Tuesday, September 14, 2010

Improbable Research: "How High Can a Dead Cat Bounce..."

Improbable Research has a blog (on our blogroll, left) and also a column in the Grauniad.*
Here's the September 6th offering:
In struggling to make sense of the stock market, people reach and stretch for metaphors. Sometimes they even contort, dislocate, and mangle. In 1995, Geoff P Smith of the University of Hong Kong made a grand unified effort to gather and classify those metaphors.
Smith congealed the metaphors and his thoughts into a monograph called How High Can a Dead Cat Bounce?: Metaphor and the Hong Kong Stock Market. It appeared in the journal Hong Kong Papers in Linguistics and Language Teaching.
Smith collected mostly from three sources: the South China Morning Post's business supplement, the Asian Wall Street Journal, and the Asia Business News television programme.
Here are verbatim snippets, which I present in the form of a mixed-metaphor story.
"Strong bears came out of the woods determined to drag the market down."
"The bears had their claws firmly dug in and were not letting go."
"Optimists saw the makings of a baby bull, but naysayers warned it could be a bum steer ... after last year's grizzly bear market."
"Speculators played a cat-and-mouse game with stocks."
"The stock remained a dog."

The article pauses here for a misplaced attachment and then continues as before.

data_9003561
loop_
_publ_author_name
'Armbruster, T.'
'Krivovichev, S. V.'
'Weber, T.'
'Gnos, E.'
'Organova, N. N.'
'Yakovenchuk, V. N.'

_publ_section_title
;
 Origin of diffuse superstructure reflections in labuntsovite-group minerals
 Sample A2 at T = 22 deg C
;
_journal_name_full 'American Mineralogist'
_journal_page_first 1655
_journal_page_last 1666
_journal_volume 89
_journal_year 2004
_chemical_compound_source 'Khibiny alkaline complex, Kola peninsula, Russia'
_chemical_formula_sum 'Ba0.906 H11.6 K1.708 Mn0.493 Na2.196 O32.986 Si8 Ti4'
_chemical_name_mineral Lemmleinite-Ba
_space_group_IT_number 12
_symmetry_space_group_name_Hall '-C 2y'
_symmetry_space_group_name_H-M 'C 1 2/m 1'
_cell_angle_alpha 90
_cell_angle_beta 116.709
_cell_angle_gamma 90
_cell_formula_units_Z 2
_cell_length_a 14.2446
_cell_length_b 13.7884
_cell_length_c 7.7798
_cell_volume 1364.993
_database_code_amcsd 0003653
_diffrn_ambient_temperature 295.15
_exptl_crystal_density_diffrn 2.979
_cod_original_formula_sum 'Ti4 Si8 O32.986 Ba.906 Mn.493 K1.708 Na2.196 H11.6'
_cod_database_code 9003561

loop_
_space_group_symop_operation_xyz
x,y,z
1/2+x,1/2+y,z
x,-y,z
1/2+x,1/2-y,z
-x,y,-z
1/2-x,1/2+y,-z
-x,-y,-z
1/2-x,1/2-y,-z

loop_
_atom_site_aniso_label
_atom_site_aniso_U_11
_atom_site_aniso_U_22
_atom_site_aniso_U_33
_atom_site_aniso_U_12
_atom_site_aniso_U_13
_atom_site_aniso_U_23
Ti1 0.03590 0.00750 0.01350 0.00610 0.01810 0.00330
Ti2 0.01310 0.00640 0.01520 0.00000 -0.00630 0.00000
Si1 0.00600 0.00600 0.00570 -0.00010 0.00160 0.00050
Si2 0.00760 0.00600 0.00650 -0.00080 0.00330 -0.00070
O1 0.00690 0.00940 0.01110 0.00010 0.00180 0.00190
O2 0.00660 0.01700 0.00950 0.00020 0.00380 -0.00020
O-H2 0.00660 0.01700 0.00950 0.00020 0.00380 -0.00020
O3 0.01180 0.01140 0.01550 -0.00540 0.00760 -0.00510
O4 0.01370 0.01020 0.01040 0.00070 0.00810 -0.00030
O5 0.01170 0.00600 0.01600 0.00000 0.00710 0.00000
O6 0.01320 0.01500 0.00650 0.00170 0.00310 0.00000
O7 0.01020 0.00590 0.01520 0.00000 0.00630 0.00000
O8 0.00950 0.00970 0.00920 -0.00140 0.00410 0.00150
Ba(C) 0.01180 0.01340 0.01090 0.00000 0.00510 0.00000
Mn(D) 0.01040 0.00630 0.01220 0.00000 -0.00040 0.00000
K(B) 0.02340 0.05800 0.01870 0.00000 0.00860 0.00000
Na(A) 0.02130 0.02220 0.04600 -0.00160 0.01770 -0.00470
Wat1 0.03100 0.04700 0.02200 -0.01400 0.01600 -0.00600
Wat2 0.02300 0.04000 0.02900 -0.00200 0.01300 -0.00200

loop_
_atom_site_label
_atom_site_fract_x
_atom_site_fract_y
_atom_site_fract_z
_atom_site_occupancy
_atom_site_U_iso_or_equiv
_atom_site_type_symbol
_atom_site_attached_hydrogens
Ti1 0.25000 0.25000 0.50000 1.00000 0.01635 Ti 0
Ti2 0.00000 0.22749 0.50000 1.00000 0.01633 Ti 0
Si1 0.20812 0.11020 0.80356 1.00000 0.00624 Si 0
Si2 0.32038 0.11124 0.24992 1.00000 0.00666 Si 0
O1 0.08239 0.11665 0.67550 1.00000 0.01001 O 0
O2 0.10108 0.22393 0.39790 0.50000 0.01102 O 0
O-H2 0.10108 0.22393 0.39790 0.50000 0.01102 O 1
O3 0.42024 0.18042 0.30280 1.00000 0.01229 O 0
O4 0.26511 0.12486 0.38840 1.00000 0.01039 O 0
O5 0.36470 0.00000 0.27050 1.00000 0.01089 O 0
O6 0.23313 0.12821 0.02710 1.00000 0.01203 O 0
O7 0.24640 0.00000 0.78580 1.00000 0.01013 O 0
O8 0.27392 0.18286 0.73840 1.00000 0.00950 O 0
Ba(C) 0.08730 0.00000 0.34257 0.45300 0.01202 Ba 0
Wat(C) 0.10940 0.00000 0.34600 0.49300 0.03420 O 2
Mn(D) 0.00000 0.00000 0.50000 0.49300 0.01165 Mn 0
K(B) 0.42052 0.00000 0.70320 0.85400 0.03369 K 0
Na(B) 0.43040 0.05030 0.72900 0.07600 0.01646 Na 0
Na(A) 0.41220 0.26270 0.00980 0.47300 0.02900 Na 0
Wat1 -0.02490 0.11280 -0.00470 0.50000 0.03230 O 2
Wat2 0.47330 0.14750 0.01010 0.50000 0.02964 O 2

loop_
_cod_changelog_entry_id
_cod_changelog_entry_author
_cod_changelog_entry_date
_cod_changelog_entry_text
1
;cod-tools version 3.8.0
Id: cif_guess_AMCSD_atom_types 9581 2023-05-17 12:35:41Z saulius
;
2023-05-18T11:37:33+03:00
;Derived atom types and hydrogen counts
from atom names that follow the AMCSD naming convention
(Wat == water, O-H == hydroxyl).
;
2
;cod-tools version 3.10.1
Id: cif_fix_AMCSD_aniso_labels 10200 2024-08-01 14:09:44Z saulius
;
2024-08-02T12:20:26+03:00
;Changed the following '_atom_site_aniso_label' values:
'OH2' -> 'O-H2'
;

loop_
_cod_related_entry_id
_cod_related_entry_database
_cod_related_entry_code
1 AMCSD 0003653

"Investors [ran] like a herd of startled gazelles."
"The market was very nervous."
"The market was having trouble focusing on issues."
"Sick dollar ... groggy dollar ... dollar cringes."
"The market was suffering vertigo."
"The market started to drift and lose direction."
"[The market] precariously balanced on the 10,050 mark."
"The index hovered."
"[The market was] losing its footing."
"The index fell off the cliff."
"The Hang Seng Index dropped like a brick." (This one's a simile. I know, I know.)
Surveying the hodgepodge of stock phrases and market-driving hype, Smith sighs: "Rarely do commentators say 'These events are totally unpredictable; I haven't the slightest idea what caused them to occur.'"...MORE
Did I ever make a career mistake. Mr. Smith [more likely Dr. Smith -ed] gets paid for doing this stuff and probabably has tenure to boot.

*They used to have a problem with typo's, back when they were the Manchester Guardian and were given the satirical nickname Grauniad.

Journo volk being reasonably sharp, Guardian Media Group owns the web domain grauniad.co.uk.
If you copy and paste it into the address bar on your computer you'll go to the paper's homepage.

Go ahead, I'll wait.
I think it's hilarious.
[you really should find a hobby -ed]

Some of our previous posts via Improbable Research:

"WARNING: Physics Envy May Be Hazardous To Your Wealth!"

"Springfield police charge one-armed man with unarmed robbery" and "DNA Faking for Criminals and Murder Novelists"

"Largest Group Of Nobel Laureates To Remove A Sword From Someone's Throat"
Largest Group Of Nobel Laureates To Remove A Sword From Someone's Throat

On October 1, 2009, during the 19th First Annual Ig Nobel Prize Ceremony in Cambridge, Massachusetts, eight Nobel Prize Laureates removed a 22-inch solid steel sword from Ig Nobel Prize Laureate sword swallower Dan Meyer's throat.
The Nobel Laureates involved:
Rich Roberts - Nobel Prize in Physiology/Medicine, 1993
Wolfgang Ketterle - Nobel Prize in Physics, 2001
Dudley Herschbach - Nobel Prize in Chemistry, 1986
Paul Krugman - Nobel Prize in Economics, 2008
Roy Glauber - Nobel Prize in Physics, 2005
Frank Wilczek - Nobel Prize in Physics, 2004
Martin Chalfie - Nobel Prize in Chemistry, 2008
William Lipscomb - Nobel Prize in Chemistry, 1976